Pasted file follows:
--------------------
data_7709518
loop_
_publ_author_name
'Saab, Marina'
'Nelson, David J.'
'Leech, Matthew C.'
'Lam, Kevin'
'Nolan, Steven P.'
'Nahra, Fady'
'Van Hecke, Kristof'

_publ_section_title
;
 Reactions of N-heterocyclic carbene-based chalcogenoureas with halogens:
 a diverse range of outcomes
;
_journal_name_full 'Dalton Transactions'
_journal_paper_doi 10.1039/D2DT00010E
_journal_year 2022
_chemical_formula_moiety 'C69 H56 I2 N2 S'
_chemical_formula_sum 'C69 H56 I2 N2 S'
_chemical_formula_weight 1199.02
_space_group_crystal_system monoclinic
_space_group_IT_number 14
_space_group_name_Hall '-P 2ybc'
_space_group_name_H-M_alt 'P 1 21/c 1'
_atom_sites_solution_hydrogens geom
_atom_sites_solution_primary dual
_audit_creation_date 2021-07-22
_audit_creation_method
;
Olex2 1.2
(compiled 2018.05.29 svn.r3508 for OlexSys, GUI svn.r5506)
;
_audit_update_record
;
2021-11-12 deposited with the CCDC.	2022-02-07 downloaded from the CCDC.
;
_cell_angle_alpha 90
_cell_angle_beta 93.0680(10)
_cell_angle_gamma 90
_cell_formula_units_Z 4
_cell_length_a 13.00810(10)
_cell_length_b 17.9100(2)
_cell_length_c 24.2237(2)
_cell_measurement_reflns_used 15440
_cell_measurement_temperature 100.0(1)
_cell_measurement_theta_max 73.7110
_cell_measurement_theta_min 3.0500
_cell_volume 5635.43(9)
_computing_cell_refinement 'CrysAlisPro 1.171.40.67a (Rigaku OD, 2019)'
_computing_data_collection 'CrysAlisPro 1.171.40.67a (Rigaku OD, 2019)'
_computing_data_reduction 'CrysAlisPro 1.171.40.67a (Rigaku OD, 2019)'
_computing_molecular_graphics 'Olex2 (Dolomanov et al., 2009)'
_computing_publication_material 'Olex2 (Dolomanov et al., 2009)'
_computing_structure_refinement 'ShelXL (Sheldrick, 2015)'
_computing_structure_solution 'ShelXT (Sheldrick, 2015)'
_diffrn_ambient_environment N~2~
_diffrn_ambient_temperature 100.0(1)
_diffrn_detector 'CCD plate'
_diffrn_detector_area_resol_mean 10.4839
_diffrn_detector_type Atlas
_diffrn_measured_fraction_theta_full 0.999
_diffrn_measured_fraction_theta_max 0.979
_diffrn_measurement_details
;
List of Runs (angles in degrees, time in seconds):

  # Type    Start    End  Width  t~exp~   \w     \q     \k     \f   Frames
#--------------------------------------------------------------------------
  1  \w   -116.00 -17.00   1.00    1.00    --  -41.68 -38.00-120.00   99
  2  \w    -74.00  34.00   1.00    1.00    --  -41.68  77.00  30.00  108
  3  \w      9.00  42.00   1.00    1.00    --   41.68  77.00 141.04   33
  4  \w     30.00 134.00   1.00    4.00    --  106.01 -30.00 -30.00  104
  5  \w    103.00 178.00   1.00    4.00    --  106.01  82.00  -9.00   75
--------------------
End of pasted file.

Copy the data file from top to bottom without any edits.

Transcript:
data_7709518
loop_
_publ_author_name
'Saab, Marina'
'Nelson, David J.'
'Leech, Matthew C.'
'Lam, Kevin'
'Nolan, Steven P.'
'Nahra, Fady'
'Van Hecke, Kristof'

_publ_section_title
;
 Reactions of N-heterocyclic carbene-based chalcogenoureas with halogens:
 a diverse range of outcomes
;
_journal_name_full 'Dalton Transactions'
_journal_paper_doi 10.1039/D2DT00010E
_journal_year 2022
_chemical_formula_moiety 'C69 H56 I2 N2 S'
_chemical_formula_sum 'C69 H56 I2 N2 S'
_chemical_formula_weight 1199.02
_space_group_crystal_system monoclinic
_space_group_IT_number 14
_space_group_name_Hall '-P 2ybc'
_space_group_name_H-M_alt 'P 1 21/c 1'
_atom_sites_solution_hydrogens geom
_atom_sites_solution_primary dual
_audit_creation_date 2021-07-22
_audit_creation_method
;
Olex2 1.2
(compiled 2018.05.29 svn.r3508 for OlexSys, GUI svn.r5506)
;
_audit_update_record
;
2021-11-12 deposited with the CCDC.	2022-02-07 downloaded from the CCDC.
;
_cell_angle_alpha 90
_cell_angle_beta 93.0680(10)
_cell_angle_gamma 90
_cell_formula_units_Z 4
_cell_length_a 13.00810(10)
_cell_length_b 17.9100(2)
_cell_length_c 24.2237(2)
_cell_measurement_reflns_used 15440
_cell_measurement_temperature 100.0(1)
_cell_measurement_theta_max 73.7110
_cell_measurement_theta_min 3.0500
_cell_volume 5635.43(9)
_computing_cell_refinement 'CrysAlisPro 1.171.40.67a (Rigaku OD, 2019)'
_computing_data_collection 'CrysAlisPro 1.171.40.67a (Rigaku OD, 2019)'
_computing_data_reduction 'CrysAlisPro 1.171.40.67a (Rigaku OD, 2019)'
_computing_molecular_graphics 'Olex2 (Dolomanov et al., 2009)'
_computing_publication_material 'Olex2 (Dolomanov et al., 2009)'
_computing_structure_refinement 'ShelXL (Sheldrick, 2015)'
_computing_structure_solution 'ShelXT (Sheldrick, 2015)'
_diffrn_ambient_environment N~2~
_diffrn_ambient_temperature 100.0(1)
_diffrn_detector 'CCD plate'
_diffrn_detector_area_resol_mean 10.4839
_diffrn_detector_type Atlas
_diffrn_measured_fraction_theta_full 0.999
_diffrn_measured_fraction_theta_max 0.979
_diffrn_measurement_details
;
List of Runs (angles in degrees, time in seconds):

  # Type    Start    End  Width  t~exp~   \w     \q     \k     \f   Frames
#--------------------------------------------------------------------------
  1  \w   -116.00 -17.00   1.00    1.00    --  -41.68 -38.00-120.00   99
  2  \w    -74.00  34.00   1.00    1.00    --  -41.68  77.00  30.00  108
  3  \w      9.00  42.00   1.00    1.00    --   41.68  77.00 141.04   33
  4  \w     30.00 134.00   1.00    4.00    --  106.01 -30.00 -30.00  104
  5  \w    103.00 178.00   1.00    4.00    --  106.01  82.00  -9.00   75